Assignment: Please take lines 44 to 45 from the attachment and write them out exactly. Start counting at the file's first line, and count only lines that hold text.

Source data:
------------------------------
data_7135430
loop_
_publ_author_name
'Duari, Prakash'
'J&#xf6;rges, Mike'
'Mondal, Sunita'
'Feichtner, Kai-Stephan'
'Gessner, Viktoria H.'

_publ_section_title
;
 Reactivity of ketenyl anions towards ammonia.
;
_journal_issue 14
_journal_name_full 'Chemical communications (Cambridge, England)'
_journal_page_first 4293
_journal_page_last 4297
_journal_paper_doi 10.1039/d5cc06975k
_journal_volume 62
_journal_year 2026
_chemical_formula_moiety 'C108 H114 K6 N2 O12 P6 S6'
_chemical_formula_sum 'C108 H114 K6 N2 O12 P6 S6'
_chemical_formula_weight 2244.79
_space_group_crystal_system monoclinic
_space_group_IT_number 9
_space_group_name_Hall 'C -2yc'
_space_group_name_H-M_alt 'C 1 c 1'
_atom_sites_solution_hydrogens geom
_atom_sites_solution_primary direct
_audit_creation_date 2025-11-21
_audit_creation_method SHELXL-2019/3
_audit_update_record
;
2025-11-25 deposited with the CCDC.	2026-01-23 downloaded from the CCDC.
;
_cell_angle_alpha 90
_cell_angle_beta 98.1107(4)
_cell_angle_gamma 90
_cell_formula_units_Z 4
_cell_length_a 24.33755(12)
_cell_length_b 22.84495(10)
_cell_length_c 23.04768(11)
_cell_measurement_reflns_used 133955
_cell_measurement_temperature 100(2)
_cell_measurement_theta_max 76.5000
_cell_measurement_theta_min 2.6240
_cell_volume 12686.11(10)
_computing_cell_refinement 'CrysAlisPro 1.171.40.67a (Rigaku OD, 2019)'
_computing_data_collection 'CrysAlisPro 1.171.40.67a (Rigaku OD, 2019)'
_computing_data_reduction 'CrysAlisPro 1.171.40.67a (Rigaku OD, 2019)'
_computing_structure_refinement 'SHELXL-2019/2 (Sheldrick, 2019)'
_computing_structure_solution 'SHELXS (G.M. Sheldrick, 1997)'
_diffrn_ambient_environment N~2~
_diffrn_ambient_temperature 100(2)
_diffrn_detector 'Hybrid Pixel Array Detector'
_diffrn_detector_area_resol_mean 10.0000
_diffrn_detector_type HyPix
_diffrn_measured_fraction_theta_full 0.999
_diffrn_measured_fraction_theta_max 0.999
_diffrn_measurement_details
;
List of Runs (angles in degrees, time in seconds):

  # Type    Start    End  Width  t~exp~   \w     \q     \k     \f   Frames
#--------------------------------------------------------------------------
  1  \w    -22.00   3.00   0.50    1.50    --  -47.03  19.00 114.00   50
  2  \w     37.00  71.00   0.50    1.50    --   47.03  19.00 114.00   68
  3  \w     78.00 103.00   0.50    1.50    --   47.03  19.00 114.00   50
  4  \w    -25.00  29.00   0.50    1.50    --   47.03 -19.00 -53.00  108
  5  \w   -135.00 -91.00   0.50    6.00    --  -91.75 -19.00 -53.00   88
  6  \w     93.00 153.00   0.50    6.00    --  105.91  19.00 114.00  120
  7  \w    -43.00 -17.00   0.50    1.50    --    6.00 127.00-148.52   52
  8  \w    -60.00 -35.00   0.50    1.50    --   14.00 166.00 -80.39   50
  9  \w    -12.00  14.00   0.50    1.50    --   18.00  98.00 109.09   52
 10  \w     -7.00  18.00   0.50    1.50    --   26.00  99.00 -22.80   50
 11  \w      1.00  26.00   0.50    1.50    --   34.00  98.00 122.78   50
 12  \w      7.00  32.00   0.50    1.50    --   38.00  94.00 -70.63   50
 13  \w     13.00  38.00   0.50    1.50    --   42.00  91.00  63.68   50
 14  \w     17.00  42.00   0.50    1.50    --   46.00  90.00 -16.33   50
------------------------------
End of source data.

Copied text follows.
_cell_measurement_theta_max 76.5000
_cell_measurement_theta_min 2.6240